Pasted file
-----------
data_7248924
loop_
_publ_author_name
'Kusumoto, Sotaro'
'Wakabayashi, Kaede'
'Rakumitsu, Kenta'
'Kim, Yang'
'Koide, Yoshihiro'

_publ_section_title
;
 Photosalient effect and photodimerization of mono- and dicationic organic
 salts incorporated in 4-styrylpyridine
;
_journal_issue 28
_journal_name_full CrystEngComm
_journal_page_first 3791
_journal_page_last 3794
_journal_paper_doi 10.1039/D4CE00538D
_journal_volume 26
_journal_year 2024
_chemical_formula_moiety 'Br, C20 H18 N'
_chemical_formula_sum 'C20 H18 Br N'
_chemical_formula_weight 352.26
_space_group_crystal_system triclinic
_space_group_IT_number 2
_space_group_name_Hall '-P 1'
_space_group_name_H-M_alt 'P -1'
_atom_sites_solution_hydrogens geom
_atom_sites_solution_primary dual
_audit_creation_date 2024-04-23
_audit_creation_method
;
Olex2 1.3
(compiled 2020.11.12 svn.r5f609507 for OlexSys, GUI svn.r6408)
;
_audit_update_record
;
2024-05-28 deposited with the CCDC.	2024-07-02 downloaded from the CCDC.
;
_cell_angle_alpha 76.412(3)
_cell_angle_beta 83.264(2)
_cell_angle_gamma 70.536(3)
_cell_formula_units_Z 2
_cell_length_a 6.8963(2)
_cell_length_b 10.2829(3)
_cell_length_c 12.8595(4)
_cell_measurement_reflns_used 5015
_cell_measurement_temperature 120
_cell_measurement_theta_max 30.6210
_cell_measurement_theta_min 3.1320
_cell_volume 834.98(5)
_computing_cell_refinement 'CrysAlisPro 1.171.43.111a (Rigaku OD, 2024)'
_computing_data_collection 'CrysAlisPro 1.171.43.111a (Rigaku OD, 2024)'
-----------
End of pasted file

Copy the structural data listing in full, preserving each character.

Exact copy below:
data_7248924
loop_
_publ_author_name
'Kusumoto, Sotaro'
'Wakabayashi, Kaede'
'Rakumitsu, Kenta'
'Kim, Yang'
'Koide, Yoshihiro'

_publ_section_title
;
 Photosalient effect and photodimerization of mono- and dicationic organic
 salts incorporated in 4-styrylpyridine
;
_journal_issue 28
_journal_name_full CrystEngComm
_journal_page_first 3791
_journal_page_last 3794
_journal_paper_doi 10.1039/D4CE00538D
_journal_volume 26
_journal_year 2024
_chemical_formula_moiety 'Br, C20 H18 N'
_chemical_formula_sum 'C20 H18 Br N'
_chemical_formula_weight 352.26
_space_group_crystal_system triclinic
_space_group_IT_number 2
_space_group_name_Hall '-P 1'
_space_group_name_H-M_alt 'P -1'
_atom_sites_solution_hydrogens geom
_atom_sites_solution_primary dual
_audit_creation_date 2024-04-23
_audit_creation_method
;
Olex2 1.3
(compiled 2020.11.12 svn.r5f609507 for OlexSys, GUI svn.r6408)
;
_audit_update_record
;
2024-05-28 deposited with the CCDC.	2024-07-02 downloaded from the CCDC.
;
_cell_angle_alpha 76.412(3)
_cell_angle_beta 83.264(2)
_cell_angle_gamma 70.536(3)
_cell_formula_units_Z 2
_cell_length_a 6.8963(2)
_cell_length_b 10.2829(3)
_cell_length_c 12.8595(4)
_cell_measurement_reflns_used 5015
_cell_measurement_temperature 120
_cell_measurement_theta_max 30.6210
_cell_measurement_theta_min 3.1320
_cell_volume 834.98(5)
_computing_cell_refinement 'CrysAlisPro 1.171.43.111a (Rigaku OD, 2024)'
_computing_data_collection 'CrysAlisPro 1.171.43.111a (Rigaku OD, 2024)'